Centre for Culture and The Arts

Sensing place: using mobile methods to reconnect to the spaces we live in

Multidisciplinary, participatory research exploring people's spatial and affective interactions with place. The work has transformed the perception of communities within West Yorkshire regarding local places and landscapes. 

Sensing place: using mobile methods to reconnect to the spaces we live in

The Challenge

Media scholars argue that studies of media and place require a ‘multidimensional’ view. ‘Sensing Place’ puts public participants and the researcher in situ, in mobile and sensory research settings to learn how touch, smell, bodily movements, memory and atmosphere contribute to our knowledge of how people respond to place. Designed to be respondent-led and participatory these studies produced findings which transcend conventional visual evidence to show haptic, aromatic, atmospheric and affective responses to place. Such elements are previously underexplored in research on our chosen diverse communities. 

The Approach

Regionally sited in West Yorkshire, the project has transformed the perception of communities (ex- industrial workers, Holmfirth residents and tourists, a land-activist choir, urban gardeners) regarding the places and landscapes in which they live and work. Using visual and sensory memories, gardening, art consumption and choir performance the projects have heightened the awareness, understanding and wellbeing of local and regional communities, re-affirming the value of their everyday experiences.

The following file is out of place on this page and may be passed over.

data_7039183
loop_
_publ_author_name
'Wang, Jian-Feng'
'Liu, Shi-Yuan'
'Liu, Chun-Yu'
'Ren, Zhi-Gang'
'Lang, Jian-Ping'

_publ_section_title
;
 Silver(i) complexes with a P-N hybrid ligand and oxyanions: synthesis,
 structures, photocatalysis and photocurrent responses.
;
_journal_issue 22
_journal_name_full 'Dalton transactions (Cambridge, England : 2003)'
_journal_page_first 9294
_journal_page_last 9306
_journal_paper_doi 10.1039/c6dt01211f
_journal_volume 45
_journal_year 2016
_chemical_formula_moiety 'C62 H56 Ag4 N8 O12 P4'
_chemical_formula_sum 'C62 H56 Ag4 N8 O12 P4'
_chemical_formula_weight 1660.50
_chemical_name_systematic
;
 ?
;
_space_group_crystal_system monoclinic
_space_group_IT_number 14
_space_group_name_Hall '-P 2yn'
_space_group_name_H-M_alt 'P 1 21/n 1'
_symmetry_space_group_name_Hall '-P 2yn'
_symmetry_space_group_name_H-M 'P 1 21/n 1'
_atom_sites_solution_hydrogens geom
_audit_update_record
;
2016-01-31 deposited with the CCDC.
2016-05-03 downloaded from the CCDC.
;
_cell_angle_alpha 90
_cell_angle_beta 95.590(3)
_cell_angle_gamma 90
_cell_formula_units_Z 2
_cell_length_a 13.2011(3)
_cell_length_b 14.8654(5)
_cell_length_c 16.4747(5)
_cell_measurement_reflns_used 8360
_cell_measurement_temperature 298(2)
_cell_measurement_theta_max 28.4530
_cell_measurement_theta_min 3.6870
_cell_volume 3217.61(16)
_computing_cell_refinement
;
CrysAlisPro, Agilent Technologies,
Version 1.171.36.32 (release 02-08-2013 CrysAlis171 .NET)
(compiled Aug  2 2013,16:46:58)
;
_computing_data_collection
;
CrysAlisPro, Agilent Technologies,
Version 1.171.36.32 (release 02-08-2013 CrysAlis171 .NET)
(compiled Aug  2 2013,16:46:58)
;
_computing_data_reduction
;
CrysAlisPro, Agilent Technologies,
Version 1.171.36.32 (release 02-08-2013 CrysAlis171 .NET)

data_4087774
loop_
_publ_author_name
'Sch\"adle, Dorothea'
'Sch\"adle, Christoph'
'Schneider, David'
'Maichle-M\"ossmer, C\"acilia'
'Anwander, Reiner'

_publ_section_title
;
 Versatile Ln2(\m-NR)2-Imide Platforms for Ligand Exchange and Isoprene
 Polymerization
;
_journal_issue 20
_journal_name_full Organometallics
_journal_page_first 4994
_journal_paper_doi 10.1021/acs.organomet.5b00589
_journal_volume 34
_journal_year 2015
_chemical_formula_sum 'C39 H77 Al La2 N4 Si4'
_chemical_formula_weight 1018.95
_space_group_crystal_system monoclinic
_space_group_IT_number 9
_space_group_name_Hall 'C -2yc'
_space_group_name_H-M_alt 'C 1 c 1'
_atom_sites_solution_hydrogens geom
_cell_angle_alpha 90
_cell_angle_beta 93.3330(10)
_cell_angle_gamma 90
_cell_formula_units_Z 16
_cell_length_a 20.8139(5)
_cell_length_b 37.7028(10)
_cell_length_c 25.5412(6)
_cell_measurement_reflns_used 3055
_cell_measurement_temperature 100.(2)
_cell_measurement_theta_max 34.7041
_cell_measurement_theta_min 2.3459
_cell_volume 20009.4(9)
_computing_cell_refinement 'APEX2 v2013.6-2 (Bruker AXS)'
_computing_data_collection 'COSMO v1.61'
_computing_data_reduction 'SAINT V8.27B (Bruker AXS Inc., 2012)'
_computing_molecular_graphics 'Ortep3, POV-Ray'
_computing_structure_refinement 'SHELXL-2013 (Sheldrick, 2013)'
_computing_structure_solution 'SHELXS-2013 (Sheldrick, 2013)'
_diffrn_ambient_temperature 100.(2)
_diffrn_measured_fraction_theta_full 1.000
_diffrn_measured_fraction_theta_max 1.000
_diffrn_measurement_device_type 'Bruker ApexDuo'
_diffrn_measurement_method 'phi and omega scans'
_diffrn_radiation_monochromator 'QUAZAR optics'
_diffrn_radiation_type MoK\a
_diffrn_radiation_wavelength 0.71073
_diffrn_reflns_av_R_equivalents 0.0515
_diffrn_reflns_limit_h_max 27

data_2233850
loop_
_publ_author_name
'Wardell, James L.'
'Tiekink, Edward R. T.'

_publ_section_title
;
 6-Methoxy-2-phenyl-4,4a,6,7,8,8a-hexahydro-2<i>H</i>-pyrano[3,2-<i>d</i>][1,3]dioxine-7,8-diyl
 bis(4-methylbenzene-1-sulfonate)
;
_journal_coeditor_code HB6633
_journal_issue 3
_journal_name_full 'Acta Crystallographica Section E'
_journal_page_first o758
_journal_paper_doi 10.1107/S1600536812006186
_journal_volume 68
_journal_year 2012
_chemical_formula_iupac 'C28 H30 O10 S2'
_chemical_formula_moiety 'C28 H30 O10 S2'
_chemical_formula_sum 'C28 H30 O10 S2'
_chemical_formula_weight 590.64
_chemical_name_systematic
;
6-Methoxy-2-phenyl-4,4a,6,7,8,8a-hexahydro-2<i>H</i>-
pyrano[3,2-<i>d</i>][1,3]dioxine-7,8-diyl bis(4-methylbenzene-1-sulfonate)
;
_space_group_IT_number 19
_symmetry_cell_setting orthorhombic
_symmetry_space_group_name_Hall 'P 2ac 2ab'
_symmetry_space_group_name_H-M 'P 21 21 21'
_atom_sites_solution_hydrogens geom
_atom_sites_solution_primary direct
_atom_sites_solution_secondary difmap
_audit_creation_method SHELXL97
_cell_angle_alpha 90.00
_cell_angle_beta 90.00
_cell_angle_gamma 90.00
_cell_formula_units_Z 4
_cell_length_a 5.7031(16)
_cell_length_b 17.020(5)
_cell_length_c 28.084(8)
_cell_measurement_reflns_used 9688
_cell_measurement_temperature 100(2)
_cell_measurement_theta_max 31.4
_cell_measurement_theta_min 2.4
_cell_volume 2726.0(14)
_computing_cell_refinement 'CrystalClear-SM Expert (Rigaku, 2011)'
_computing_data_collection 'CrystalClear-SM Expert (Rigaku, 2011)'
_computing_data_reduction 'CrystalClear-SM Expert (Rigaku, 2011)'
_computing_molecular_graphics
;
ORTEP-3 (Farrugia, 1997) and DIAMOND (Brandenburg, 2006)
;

1. Commoners Choir (CC) began in April 2015 as a collaboration with Boff Whalley (ex-member of Chumbawamba). The choir’s leftist take on politics uses the creative participation of choir members to inspire their material. The choir formed initially to celebrate the 800 -year anniversary of the Magna Carta via ‘walking and singing’ events to commemorate the signing of the founding document whilst also making visible the enduring barriers to access for ordinary people to much of the British landscape.

  2. Landscapes of Loss (LoL) was an autoethnographic project exploring ex-worker and local resident responses to the altered landscape post-demolition of Firth’s Carpets in the village of Bailiff Bridge, West Yorkshire. ‘Walk and talk’ interviews with former employees and residents, as well as focus groups, traced the affective responses of locals to the deindustrialisation of the village.